I wanted to talk about the connection between the album, the short stories you commissioned from Stuart Ever and the trio of videos. It’s such a cool framework. What inspired that process?
Iain Forsyth and Jane Pollard are the couple behind the videos, and they also made our first ever music video for our first album. What I instantly loved about them is the atmosphere they created for that first video summed up the song really well. We met them through our label 4AD and Beggars Group–Jane was working at Beggars Group at the time. We were really suited to their vision, and for this album we were, oh also I feel like the first album we really hadn’t thought about visuals at all, we were so caught up in making the music. So while we were in New York we sent them over some of the songs and lyrics because I thought that’d be a good thing to start from. Then they sent them to their friend Stuart Ever who wrote the three short stories, and he based the ideas around some of the lyrics I’d sent. So he made these three stories and for each video there’s a story he wrote behind it. There’s the one that’s come out already, “Doing The Right Thing,” and the stories in all three videos are linked with a red dress.
Iain and Jane basically made three videos over three days or maybe four days. I was there for two days and it was amazing, but I could tell it was a very stressful thing to do. We went to this seaside town in England called Margate, and it was out of season so it had this lonely, forgotten sort of feeling. It wasn’t summertime when everyone is there with their neighbors eating candy floss. It felt really sad, which was awesome. All the arcades were still going and everything was there, but everything was a little grey and a little bit sad, so for the video it was the perfect place to be. I like working with Iain and Jane and I think they captured the song so well. There’s ideas in the videos that I wouldn’t have thought that would go with the song, but it totally does. And it’s great, it’s really exciting. It’s really great to see how something you’ve made can trigger someone it write something which can then trigger someone to make a video.
Daughter’s music does deal with these heavy things like grief and death that we usually avoid even though they’re such universal things. What is it like to be openly working through those topics?
I never think about what I’m going to write before I do. A lot of it just falls out. It all tends to be stuff I feel strongly about that I didn’t quite realize I did. It’s depressing, but I do think that there’s something there—even selfishly—that’s really helpful. Even with the first single “Doing The Right Thing,” I didn’t start that thinking it was going to be about dementia. I pressed record on my phone and started spouting lyrics. I wasn’t even thinking; it was a bit like a trance. Obviously, I’d kept these things that my mother said to me, or things I’ve seen in my grandmother, like little jigsaw puzzle pieces. Then all of the sudden they fall into place, and it becomes clear that I’m really sad about this and haven’t addressed it. In that way, writing these songs is helpful. Maybe other people know how they feel about things and don’t need to do it.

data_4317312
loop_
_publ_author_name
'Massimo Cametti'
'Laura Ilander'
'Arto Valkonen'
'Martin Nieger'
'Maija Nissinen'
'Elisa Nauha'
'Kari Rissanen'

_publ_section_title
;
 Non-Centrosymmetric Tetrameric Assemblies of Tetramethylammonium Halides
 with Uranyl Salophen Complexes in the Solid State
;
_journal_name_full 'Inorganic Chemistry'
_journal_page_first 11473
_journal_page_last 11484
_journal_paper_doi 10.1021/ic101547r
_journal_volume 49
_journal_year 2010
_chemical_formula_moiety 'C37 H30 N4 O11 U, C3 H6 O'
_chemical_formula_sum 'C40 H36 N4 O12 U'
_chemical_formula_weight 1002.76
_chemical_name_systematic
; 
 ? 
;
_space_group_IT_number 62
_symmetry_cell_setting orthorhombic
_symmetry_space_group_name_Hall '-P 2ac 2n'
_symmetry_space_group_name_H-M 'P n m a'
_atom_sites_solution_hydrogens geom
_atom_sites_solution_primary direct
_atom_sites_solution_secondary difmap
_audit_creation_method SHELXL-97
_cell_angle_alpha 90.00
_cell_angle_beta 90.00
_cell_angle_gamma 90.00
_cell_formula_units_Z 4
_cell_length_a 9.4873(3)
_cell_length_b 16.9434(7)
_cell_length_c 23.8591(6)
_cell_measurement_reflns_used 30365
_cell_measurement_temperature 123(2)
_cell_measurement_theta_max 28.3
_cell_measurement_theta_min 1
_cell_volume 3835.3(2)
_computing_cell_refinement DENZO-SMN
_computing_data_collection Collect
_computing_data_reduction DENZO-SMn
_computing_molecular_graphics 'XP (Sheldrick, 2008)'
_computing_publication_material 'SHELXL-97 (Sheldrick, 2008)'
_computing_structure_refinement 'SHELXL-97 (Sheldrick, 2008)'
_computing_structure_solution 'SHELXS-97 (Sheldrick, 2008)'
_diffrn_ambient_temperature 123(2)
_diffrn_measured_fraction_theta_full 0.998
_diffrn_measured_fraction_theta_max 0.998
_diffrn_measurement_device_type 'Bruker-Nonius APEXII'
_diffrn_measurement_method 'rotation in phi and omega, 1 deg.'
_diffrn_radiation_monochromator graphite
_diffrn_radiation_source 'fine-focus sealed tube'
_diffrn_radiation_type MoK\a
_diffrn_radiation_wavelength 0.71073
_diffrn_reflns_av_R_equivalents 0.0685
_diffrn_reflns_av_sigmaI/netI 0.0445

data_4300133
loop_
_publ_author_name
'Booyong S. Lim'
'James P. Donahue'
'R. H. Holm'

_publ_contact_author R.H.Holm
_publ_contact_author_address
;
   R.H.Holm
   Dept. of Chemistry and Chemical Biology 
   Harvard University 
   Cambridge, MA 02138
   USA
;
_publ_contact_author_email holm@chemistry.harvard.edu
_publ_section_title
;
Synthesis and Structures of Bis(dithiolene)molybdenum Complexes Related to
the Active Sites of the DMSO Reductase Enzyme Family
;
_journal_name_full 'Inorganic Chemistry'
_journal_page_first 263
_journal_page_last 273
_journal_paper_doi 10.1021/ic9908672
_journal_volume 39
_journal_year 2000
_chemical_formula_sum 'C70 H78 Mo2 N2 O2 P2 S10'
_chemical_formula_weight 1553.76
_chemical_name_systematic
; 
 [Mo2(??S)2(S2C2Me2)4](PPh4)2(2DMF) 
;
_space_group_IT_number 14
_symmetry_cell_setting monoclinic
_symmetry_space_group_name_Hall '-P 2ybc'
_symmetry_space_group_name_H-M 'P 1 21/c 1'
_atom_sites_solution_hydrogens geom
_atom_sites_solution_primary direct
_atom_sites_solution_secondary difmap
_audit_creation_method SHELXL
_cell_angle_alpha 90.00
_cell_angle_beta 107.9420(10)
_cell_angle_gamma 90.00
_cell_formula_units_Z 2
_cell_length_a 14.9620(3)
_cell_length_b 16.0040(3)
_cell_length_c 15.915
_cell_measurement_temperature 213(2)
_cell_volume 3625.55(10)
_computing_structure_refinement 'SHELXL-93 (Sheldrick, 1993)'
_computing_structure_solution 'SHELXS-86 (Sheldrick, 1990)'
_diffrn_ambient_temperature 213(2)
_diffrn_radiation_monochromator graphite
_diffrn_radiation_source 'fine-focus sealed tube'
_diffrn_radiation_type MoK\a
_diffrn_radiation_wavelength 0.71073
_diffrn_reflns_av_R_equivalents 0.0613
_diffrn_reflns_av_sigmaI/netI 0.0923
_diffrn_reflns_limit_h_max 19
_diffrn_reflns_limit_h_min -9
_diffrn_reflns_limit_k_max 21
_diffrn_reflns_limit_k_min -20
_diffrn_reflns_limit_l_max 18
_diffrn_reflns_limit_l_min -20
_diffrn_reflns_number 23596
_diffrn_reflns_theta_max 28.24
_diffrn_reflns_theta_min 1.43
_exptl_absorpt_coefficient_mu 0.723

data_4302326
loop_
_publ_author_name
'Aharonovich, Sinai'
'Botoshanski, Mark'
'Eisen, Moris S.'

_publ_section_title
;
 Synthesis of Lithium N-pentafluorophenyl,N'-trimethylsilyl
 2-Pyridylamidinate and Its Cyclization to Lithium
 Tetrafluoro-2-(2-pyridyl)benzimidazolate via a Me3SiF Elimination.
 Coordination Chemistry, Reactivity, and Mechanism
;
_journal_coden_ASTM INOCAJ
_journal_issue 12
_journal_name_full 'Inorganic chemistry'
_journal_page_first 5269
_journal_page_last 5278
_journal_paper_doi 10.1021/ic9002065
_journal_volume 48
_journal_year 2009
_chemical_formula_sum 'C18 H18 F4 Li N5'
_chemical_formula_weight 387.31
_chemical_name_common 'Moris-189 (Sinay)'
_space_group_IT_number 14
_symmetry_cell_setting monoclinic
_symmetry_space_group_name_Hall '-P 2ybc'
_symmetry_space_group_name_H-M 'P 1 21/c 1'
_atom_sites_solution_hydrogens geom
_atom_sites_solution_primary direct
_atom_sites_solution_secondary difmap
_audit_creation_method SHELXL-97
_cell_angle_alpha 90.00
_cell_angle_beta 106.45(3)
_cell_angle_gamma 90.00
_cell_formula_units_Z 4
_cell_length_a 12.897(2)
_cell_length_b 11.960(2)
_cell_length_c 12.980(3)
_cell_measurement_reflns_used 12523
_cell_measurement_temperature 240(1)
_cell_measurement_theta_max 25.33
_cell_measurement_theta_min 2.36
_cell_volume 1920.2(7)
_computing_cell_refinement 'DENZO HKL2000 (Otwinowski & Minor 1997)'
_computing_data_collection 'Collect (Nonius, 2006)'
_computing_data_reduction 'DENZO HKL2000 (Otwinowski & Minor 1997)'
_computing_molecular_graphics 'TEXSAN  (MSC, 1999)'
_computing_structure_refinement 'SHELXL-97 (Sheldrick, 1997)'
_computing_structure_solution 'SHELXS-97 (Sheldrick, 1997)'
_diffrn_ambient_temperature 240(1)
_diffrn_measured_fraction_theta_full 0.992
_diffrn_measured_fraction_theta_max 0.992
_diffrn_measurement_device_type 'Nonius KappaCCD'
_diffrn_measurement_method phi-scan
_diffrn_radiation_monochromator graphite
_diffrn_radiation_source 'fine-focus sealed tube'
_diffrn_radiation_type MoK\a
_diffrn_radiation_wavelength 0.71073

No, I think it helps other people dig through their own sadness to listen to you do it. Because doing that is really brave.
Thank you. I want to be honest in my writing and I don’t want to shy away from topics because I think that they’re too sad or ‘too much information.’ Talking about sad things doesn’t necessarily have to be depressing. You can make something beautiful even if it’s sad. That’s where Igor and Remi play a huge part. Even in the saddest moments of lyrics, the music is quite hopeful. They help balance it, so it’s not just me telling my sad secrets all the time. I want to have strength in the fact that my writing is fragile. I want to be confident in the fact that I’m not confident, have strength in vulnerability. I want to not be afraid to put myself across as not the best human being in the world. I think there are some songs were I come across as an awful person. But everyone has that.
Not To Disappear is out 1/15 via Glassnote/4AD. Pre-order it here.